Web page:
• Federal program to resell/grant surplus military weapons from the Gulf War. By 2002-3, many local forces had acquired weapons from the Gulf War. Many people argue that such program should be dismantled.
    • Much of these came after this article was written.
  • Sasha brought up the concept of differentiated policing. Both types of protest policing (escalated and managed policing) are used today, differentiated by race and geographical location (e.g., racially diverse group of MIT students protesting vs Latin or Black Americans in east Boston protesting). Sasha also noted that people have vastly different experience of protest policing depending on race, class, etc. Part of what makes conversation about protest policing so difficult is that there is differentiated policing.
  • It’s hard for police to maintain control over protest policing narratives with the advent of handheld camera. It’s easy to capture video and circulate counter-narratives.
  • Escalated force policing often leads to more cycles of protest/struggles. If police uses force to shut down protest, more sympathy goes to the protesters.
  • In non-US contexts: A little bit of violence can be counter-productive, but if you are willing to be forceful, you can keep residents from protesting in the short term. Direct experiences in state violence can silence people, especially if recourse seems unattainable. State oppression PTSD is very common.

 

Part 3. Guest speaker, Mike Lee, Co-founder, With Purpose

With Purpose is an organization raising money for childhood cancer awareness. There has been little progress on treatment of childhood cancer from over 30 years ago. Childhood cancers are under-researched, because market is small and not profitable.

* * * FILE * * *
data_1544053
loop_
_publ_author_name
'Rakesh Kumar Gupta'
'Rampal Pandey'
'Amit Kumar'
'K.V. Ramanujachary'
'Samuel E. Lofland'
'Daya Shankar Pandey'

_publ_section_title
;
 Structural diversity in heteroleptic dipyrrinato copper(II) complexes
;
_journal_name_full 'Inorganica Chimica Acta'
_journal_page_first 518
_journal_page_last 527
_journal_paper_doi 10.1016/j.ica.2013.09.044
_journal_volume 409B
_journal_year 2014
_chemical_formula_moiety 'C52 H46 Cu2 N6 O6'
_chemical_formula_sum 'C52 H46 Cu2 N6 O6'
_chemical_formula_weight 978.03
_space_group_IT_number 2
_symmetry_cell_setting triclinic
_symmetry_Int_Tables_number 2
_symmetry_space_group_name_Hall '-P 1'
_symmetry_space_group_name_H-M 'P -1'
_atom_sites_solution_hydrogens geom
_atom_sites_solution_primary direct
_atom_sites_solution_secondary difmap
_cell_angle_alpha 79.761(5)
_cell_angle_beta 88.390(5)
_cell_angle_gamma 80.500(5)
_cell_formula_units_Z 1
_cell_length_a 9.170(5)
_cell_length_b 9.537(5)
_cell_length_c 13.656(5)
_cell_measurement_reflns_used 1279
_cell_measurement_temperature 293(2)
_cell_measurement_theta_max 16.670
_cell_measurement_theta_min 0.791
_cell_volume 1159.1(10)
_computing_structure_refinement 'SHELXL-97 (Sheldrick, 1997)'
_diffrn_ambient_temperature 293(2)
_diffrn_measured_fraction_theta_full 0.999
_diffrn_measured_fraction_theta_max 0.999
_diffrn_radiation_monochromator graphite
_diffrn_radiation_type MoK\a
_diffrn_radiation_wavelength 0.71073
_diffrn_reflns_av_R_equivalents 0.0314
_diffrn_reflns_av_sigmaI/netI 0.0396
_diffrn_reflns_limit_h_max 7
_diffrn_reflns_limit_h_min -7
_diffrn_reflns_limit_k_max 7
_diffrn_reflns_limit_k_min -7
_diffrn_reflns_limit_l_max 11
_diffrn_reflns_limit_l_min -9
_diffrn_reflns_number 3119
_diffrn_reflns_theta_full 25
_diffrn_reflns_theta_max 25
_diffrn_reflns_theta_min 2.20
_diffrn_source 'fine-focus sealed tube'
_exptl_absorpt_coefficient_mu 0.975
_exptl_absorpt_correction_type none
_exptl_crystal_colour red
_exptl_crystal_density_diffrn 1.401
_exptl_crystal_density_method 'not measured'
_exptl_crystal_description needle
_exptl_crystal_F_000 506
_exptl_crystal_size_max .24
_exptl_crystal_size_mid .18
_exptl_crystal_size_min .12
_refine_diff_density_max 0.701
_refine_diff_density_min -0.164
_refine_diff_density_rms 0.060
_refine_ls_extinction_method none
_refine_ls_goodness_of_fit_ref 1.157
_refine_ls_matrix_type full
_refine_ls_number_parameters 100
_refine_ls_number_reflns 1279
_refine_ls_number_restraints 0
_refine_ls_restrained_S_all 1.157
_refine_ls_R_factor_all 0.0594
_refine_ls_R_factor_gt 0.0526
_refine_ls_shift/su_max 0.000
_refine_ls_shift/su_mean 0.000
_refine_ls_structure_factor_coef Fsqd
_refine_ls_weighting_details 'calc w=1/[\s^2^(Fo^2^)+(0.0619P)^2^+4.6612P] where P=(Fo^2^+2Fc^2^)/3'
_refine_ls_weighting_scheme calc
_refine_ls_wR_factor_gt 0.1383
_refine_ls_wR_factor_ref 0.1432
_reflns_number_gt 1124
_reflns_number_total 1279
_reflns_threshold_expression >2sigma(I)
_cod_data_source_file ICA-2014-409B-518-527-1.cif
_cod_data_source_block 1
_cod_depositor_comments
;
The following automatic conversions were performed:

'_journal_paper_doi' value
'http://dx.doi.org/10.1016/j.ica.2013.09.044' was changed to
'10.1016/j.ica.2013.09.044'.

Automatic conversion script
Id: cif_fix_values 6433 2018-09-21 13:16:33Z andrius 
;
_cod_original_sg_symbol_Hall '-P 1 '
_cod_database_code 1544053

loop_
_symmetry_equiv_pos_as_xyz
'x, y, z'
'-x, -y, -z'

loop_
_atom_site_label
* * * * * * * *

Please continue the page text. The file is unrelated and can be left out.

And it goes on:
With Purpose works primarily with youth-led activism, a lot of it online. They have formed academic and community partnerships and worked with service learning groups. They have organized activities with a wide range of age groups from kindergarteners to college students. How can the org get more students and people interested?

Questions & suggestions from class:

  • Consider confrontational direct action tactics. Act Up was brought up as an example of medical activism. Act Up used confrontational direct action tactics: throwing dollar bills at the NYSE got them a lot of press. They were successful in shifting policy and redirecting large amounts of research funding.
  • Identify key social influencers, and tap their networks.
  • Think beyond viral content. Think about what you will do when your content goes viral.
  • Work with youth organizations who already host events and have strong youth bases. Groundstar and Idealist (database of non-profits) may be useful. Also reach out to student orgs on college campuses and identify federated forms of organizations.

 

Advertisements

Book Review: Zeynep Tufekci’s Twitter and Tear Gas

In Twitter and Tear Gas, Tufekci offers an insightful analysis of the recent wave of networked social movements. Tufecki grounds her analysis on her personal experiences as a participant, participant observer, and ally in several antiauthoritarian uprisings, including the Gezi Park protests in Turkey, the Zapatistas in Mexico, the Tahrir Square protests in Egypt, and the Occupy movement in the US. Her analysis is further informed by on-the-ground interviews with activists and protest participants.